He's worked overseas, North America and saw firsthand where his country SHOULD BE and where it's been and sadly headed again.

My heart goes out to him and millions of others in his/ their plight.
45 weeks ago
45 weeks ago Link To Comment
Looks like her deflection on re-invading the Falklands or as the wise one called them in an utterly failed yet deliberate insult to us Brits, The Maldives.

He of course meant the Argy term, The Malvinas. What an idiot!

And Hillary's cosying up to Kirchner hasn't gone unnoticed back here either.

Odd, eh?

Given a choice between a truly loyal ally and a repressive dictatorship they pick which one?
45 weeks ago
45 weeks ago Link To Comment
It would be nice if our courts stood up for democracy and rule of law.
46 weeks ago
46 weeks ago Link To Comment
It will be good for America if she gets her way, because then we'll get lots of politically _conservative_ hispanic immigrants.
46 weeks ago
46 weeks ago Link To Comment
I believe you're right.

Much of South America possesses far more educated, law abiding, self-sustaining Conservatives when compared to Latin America and Mexico numbers-wise, respectively.
45 weeks ago
45 weeks ago Link To Comment
Argentina is so frustrating: a nation that should be among the most prosperous on the planet instead keeps shooting its feet off.
46 weeks ago
46 weeks ago Link To Comment
The star crossed Argentinians have stumbled from crisis to crisis since the time of Juan Peron. Peron is dead and long gone but Peronism lives on and is the source of all that is wrong with Argentina. My sense is that Kirchner and the other recent presidents of Argentina have not sought to become dictators as much as they have sought the powers they believed necessary to make a leftist theory of governing work in practice. But it ends in the same place.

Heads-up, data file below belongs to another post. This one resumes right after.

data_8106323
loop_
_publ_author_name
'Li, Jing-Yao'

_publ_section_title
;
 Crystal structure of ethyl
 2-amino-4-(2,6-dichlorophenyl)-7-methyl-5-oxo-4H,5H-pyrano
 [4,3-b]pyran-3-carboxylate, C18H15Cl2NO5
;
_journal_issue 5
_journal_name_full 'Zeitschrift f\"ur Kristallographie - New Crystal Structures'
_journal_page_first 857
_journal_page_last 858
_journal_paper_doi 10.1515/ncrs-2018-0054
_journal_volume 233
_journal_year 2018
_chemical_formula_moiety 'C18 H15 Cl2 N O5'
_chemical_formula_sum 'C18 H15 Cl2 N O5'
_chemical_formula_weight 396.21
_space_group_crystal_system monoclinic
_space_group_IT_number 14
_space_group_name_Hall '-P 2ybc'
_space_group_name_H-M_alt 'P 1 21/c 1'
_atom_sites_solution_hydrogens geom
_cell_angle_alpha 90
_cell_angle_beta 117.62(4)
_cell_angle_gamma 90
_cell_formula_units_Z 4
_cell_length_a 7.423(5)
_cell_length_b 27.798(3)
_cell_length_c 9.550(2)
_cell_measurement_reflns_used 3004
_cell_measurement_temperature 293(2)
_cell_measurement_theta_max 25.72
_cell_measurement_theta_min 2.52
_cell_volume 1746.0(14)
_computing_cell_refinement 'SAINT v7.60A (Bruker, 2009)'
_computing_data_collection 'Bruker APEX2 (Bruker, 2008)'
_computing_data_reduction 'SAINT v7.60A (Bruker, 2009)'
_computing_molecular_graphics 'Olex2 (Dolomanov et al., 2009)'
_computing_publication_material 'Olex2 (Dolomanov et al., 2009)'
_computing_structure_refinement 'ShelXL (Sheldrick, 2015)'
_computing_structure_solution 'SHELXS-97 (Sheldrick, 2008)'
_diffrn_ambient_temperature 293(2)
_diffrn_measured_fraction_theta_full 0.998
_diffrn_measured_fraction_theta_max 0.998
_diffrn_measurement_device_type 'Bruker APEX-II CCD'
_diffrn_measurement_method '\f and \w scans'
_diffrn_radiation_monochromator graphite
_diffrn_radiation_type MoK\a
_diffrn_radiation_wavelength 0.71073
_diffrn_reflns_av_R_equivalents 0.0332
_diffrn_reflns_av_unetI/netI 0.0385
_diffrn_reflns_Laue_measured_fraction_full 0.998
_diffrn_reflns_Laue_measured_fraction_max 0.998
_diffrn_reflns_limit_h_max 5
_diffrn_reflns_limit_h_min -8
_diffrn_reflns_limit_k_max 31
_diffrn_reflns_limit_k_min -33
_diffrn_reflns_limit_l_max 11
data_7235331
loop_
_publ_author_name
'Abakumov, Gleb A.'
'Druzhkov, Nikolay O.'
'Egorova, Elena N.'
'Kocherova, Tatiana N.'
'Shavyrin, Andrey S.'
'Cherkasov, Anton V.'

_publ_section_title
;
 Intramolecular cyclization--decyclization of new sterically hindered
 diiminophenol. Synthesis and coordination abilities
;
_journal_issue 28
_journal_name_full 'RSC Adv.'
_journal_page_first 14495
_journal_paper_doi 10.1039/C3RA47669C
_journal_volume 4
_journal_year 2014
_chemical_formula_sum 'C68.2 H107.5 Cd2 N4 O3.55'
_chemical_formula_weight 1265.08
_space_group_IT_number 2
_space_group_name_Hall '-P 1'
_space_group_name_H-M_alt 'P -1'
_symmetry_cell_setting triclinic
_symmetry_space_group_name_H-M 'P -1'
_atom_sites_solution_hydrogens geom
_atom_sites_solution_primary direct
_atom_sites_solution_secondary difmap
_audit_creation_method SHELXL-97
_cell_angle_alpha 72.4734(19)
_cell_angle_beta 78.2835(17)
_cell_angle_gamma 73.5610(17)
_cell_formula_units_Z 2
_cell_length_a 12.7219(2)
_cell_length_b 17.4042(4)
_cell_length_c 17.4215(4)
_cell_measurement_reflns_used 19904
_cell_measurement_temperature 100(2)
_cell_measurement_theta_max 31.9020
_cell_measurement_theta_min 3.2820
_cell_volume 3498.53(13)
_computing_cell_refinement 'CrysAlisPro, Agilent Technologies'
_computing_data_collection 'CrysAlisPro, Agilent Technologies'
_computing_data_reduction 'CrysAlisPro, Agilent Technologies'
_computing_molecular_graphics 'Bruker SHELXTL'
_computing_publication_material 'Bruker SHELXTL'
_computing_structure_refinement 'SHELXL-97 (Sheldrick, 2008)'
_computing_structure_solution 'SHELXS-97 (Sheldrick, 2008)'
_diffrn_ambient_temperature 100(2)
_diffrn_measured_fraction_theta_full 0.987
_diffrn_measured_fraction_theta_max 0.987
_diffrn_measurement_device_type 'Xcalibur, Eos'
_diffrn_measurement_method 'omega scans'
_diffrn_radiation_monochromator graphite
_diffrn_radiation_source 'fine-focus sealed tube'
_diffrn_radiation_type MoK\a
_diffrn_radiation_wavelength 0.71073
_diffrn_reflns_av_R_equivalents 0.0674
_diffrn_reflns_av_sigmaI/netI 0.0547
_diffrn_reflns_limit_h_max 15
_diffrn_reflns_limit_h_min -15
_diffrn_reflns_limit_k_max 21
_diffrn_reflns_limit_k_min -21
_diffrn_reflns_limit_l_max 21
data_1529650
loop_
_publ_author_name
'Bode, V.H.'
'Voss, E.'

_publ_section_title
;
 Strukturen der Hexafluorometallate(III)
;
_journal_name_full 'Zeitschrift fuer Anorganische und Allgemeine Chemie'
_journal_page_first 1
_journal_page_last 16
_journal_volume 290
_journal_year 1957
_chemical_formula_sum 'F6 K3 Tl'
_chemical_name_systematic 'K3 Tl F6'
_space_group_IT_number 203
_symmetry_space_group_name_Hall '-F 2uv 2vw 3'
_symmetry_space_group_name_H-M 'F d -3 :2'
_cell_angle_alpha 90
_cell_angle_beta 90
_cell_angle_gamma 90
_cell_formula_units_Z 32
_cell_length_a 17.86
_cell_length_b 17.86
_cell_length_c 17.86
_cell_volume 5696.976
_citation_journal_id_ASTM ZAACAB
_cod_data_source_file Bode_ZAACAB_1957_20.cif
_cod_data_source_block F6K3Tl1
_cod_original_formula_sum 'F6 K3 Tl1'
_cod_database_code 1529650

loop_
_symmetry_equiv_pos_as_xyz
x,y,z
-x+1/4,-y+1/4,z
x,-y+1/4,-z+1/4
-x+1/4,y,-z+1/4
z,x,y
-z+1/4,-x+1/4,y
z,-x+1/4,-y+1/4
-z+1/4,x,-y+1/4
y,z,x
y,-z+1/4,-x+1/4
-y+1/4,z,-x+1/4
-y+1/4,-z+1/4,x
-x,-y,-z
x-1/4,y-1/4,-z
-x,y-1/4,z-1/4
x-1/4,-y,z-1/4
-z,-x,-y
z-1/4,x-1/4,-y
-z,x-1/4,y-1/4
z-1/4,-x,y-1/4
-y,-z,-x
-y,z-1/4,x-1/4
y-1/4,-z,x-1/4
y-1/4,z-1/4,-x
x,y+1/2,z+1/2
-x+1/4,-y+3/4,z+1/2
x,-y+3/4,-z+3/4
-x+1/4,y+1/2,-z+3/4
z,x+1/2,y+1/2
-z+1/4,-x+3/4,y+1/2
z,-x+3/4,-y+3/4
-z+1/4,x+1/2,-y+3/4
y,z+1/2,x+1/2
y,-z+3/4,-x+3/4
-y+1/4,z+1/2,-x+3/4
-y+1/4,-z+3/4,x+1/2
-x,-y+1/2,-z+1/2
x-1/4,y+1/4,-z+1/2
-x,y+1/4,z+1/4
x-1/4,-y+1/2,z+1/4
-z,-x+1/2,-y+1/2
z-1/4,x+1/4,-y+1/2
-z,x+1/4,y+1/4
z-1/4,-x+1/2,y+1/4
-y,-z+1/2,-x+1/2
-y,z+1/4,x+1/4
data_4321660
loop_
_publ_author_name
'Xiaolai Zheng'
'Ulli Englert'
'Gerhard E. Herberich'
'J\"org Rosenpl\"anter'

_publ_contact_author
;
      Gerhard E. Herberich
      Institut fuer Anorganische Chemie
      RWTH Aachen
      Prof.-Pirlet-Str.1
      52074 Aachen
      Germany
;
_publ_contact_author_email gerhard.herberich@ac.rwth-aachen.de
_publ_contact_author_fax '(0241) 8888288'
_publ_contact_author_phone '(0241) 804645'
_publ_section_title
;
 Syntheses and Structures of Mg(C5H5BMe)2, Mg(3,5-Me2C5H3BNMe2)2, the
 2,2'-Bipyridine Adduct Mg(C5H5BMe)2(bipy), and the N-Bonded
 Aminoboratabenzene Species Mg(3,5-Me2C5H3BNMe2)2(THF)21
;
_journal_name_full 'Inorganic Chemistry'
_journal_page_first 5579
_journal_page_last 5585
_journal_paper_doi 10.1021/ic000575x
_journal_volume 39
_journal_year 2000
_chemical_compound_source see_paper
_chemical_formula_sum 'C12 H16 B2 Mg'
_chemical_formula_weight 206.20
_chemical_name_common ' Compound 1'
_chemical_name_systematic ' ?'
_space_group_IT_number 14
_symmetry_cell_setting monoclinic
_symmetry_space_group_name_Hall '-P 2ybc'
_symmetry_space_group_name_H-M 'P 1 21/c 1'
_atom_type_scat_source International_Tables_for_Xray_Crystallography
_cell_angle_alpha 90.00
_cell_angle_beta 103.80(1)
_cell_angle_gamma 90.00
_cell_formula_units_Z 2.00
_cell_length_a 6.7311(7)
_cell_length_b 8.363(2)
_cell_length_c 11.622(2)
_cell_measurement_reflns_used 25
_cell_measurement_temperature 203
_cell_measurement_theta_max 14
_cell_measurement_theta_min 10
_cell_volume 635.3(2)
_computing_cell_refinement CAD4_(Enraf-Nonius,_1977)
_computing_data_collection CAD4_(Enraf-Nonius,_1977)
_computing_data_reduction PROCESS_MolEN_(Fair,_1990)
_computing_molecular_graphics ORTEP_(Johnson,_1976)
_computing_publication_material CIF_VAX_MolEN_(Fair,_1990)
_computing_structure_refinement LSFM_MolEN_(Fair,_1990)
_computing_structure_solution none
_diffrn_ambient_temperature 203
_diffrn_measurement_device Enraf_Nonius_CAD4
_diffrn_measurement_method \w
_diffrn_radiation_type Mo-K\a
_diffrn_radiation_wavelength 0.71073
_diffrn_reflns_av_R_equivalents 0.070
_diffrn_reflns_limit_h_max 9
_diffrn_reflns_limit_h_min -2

There is a real message in the Argentina story for any democracy that wants to take the socialist plunge; it will inevitably lead to the government grabbing enormous powers just to try to make it work and in the end it's a futile effort.
46 weeks ago
46 weeks ago Link To Comment
Yeah, with the fleeing Italians and Germans making roots in Argentina, the nonsensical romanticism of the failed paradigm of Socialism has really taken hold in Argentina.

I've a mate in Mendoza whom speaks Italian as well as I do. And my father's form the old country whereas Italian is the 1st language I'd learned until my Mom forced my Dad to begin speaking English to me when attending primary school!

The same Argentine friend didn't take Italian as a foreign language. The Italian language is very similar to the Spanish language and is often required education in Argentina's public schools.
45 weeks ago
45 weeks ago Link To Comment
This hits too close to home for me. This situation reminds me of what's going on here. I wouldn't put it past the crew in power to try the very same thing come 2016. History is a funny thing...It usually repeats itself and that's not always a good thing.
46 weeks ago
46 weeks ago Link To Comment
Well at least in Argentina the media is not the lap dog of the aspiring dictator, can't say the same for the US.
46 weeks ago
46 weeks ago Link To Comment
Kirchner is benefiting from a weak and divided opposition, which is representative of a weak public. Argentina has long proven Churchill wrong. Democracy is the worst form of government including all the others.
46 weeks ago
46 weeks ago Link To Comment
Good to have some commentary on South America. The travails of Latin American countries like Argentina or Venezuela often pass unnoticed in ye olde Anglosphere. I know a Venezuelan bloke at church who keep me up with the ongoing disaster there, but I see little about it English.
46 weeks ago
46 weeks ago Link To Comment
while I'm not arguing the general point, I can't see a reason to complain about putting the body that hires and fires judges in the hands of elected officials. I wish we had that system in Israel. Insread, until recently, the Supreme Court was self-perpetuating, a toy of the Left.
46 weeks ago
46 weeks ago Link To Comment